The Pacific Islands Forum Leaders Meeting later this year in Rarotonga is expected to adopt and approve the redesigned Pacific Resilience Facility (PRF) after it was endorsed by the Forum Economic Ministers Meeting (FEMM) in Suva this week.
Forum Chair and Cook Islands Prime Minister, Mark Brown, told journalists, this initiative has been regionally led and developed and is an instrument by the Pacific and for the Pacific.
“One of these highlights I’d say is the Pacific Resilience Facility. This is a facility that was proposed more than six years ago and as a means for attracting funds to the Pacific,” said PM Brown.
Brown pointed out gaps in existing disaster risk facilities for the Pacific, which he said are only triggered after catastrophic events, with a need from Pacific nations to have access to small scale, smaller funds for projects to help communities prepare and plan ahead of disasters. These are not widely supported or financed.
“Pacific countries have for a number of years voiced their concerns at the difficulty in accessing climate financing. What we have done over the last few years and in particular last 18 months is redesign this proposal for a Pacific Resilience Facility that will target development partners to put their funds into and be used for Pacific adaptation measures specifically for Pacific countries.
“And we see this as one way to enable funds to be freed up quickly to our members in the Pacific countries to address climate funding and resilience building initiatives, which in many cases can be quite small scale and thereby make it difficult to fund.”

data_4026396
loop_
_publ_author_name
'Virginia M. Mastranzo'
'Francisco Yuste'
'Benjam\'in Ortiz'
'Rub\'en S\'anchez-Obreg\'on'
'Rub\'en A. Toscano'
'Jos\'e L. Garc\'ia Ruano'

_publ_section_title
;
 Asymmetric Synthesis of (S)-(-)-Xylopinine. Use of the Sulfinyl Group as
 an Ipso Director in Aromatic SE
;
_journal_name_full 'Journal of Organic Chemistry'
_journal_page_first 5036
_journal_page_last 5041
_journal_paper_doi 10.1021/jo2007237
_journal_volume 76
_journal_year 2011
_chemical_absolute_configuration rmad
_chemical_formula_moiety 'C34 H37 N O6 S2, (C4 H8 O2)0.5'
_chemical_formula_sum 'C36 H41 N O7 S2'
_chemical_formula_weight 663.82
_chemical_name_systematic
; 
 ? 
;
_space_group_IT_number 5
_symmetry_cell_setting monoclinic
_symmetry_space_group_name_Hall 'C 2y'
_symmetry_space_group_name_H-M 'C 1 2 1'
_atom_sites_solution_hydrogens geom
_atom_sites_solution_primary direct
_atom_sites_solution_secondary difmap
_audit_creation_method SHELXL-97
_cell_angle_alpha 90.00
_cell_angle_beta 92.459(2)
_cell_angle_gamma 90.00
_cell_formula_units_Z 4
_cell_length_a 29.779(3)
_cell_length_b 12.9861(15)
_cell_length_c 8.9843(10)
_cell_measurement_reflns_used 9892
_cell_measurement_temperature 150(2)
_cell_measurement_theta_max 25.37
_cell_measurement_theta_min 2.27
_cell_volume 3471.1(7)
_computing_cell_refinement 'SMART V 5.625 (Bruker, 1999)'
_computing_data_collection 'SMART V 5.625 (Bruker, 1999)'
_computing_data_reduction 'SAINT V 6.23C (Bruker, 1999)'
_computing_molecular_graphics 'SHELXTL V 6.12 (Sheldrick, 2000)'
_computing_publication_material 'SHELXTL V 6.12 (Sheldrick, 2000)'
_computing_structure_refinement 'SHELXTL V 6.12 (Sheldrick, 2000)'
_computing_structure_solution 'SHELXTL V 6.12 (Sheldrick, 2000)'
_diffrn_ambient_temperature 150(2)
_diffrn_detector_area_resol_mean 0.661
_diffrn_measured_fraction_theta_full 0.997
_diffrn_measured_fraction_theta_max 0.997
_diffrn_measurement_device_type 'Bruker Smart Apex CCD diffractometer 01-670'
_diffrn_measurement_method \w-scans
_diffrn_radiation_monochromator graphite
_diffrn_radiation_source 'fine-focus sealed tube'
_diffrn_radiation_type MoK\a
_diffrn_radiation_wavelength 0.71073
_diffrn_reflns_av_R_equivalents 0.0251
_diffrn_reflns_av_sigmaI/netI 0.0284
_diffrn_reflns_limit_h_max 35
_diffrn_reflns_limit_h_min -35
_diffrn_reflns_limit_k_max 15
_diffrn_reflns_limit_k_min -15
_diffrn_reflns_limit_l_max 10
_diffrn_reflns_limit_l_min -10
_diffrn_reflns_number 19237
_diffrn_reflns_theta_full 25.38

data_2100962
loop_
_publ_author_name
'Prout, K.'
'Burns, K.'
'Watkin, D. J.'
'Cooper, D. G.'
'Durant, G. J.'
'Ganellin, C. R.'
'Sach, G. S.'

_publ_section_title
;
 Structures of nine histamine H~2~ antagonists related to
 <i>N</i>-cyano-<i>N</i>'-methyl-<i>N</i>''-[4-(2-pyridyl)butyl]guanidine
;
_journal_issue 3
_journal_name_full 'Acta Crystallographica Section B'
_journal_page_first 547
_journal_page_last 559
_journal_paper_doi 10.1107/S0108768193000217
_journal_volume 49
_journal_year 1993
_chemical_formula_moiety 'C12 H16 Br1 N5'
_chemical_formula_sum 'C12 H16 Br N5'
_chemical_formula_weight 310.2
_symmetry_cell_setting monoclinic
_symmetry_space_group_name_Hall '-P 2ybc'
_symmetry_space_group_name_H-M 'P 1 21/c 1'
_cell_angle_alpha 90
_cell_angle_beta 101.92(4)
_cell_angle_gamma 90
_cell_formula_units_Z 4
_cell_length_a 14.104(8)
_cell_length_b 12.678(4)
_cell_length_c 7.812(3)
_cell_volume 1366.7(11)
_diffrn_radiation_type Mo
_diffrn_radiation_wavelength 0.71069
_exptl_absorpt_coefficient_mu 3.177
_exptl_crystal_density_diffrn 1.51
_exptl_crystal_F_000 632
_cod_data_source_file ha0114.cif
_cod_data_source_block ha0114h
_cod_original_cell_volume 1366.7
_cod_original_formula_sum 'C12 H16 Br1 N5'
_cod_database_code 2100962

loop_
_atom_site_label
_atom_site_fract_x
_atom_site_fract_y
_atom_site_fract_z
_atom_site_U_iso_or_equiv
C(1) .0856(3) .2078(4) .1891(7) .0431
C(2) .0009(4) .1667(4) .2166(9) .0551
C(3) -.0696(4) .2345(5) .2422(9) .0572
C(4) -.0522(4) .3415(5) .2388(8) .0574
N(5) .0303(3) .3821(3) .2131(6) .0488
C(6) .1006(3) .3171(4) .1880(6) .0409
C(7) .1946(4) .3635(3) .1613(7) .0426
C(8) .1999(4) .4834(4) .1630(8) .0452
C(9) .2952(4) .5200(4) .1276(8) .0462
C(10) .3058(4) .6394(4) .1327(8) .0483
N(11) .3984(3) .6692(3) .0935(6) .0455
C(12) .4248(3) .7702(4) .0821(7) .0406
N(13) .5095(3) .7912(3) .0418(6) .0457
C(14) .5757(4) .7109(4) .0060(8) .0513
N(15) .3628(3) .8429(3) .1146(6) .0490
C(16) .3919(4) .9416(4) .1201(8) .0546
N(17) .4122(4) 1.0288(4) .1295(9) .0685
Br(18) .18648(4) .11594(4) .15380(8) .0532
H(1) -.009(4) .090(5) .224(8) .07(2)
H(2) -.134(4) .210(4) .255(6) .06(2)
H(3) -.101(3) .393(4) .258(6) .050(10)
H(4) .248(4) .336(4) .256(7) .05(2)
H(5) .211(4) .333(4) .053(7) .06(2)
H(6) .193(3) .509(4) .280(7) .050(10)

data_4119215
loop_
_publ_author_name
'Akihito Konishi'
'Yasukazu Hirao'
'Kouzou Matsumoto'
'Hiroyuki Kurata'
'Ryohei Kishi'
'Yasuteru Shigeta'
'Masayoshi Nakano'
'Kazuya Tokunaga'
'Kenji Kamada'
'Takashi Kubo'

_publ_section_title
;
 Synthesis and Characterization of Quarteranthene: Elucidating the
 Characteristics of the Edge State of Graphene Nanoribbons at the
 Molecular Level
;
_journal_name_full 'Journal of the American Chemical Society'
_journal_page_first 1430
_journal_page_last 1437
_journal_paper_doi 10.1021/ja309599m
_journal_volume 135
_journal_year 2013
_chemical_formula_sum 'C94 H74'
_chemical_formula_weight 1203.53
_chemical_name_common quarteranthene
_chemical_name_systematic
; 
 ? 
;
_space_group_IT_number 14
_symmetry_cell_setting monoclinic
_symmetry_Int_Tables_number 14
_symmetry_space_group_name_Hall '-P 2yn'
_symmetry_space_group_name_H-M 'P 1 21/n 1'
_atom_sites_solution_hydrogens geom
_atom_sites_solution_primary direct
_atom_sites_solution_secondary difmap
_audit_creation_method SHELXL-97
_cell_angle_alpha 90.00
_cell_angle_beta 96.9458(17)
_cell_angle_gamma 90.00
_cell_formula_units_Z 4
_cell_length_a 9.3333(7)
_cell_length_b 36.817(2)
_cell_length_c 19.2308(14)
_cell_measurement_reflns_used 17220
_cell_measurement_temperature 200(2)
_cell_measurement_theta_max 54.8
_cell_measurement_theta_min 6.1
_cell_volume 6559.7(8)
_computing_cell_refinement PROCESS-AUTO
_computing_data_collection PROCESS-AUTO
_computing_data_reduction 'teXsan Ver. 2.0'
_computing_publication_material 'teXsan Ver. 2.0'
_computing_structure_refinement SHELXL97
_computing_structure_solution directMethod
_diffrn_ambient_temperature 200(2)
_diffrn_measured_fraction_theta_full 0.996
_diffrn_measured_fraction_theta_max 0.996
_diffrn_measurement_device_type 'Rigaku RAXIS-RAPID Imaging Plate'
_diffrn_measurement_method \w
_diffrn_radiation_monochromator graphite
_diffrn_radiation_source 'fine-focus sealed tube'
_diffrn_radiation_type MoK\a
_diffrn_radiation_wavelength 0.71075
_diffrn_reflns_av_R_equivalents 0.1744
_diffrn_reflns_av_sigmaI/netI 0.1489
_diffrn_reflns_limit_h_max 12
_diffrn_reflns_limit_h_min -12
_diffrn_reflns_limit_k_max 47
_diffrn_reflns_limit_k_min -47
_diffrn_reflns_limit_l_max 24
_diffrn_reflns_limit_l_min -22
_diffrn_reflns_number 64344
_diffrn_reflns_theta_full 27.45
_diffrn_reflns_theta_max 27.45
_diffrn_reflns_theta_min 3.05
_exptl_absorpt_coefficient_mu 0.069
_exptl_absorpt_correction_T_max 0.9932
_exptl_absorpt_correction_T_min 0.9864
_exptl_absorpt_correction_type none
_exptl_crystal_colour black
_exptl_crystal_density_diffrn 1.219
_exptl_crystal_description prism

The design of the Pacific Resilience Facility was influenced by two compelling issues– the need to address extreme vulnerability of Pacific peoples caught in the climate emergency, and the burden of debt distress faced by Forum Islands members.
These key concerns have shaped the prospectus for the facility, its structure and leadership, and the way it will respond to Pacific nations searching for easier ways to access and fund adaptation and advance preparedness against disasters caused by climate change.
The new facility will not take away from the multi million-dollar global climate financing mechanisms of the Green Climate Fund and the Global Environment Facility, as it will deal with much smaller amounts “focussing very much on individual countries and the kinds of projects that just slip through the cracks- usually with people who live in very vulnerable situations.”
Experts say five percent of global finance resources are dedicated to adaptation and resilience.
PACNEWS understands the governance frameworks and management of the fund would be key.
Brown said the Ministers also met with with the Pacific Investment Fund.
“And this is a group of sovereign wealth funds provident funds trusts, with a combined $90 billion with members’ funds, looking at opportunities with investing in Pacific Island countries. These particular funds would need to be effective for their members to attract a return.
So they wouldn’t be specific types of investment that would suit this particular investment. Particularly those that do have a revenue stream attached to them. The presentation was well received by ministers and we support the investment fund co investment platform to identify commercially viable infrastructure projects for investment by sovereign wealth in super funds in seven countries”.
The Forum Chair said Ministers also discussed the implication of labour mobility for member countries working in Australia and New Zealand.
“One of the important topics of discussion was the economic implications of labor mobility. Labour mobility has provided an avenue for many people in our countries an opportunity to work in Australia or New Zealand, bringing remittances.
“We also acknowledge the flipside of the labour mobility scheme. Some of the issues and concerns that have been raised to ensure that workers are receiving fair working conditions, ensure issues around worker exploitation as well. But in general, the finance ministers have reaffirmed the importance of including comprehensive social and economic cross cutting assessments of the cost benefits and social impacts of the schemes in the development of the regional strategy,” said PM Brown.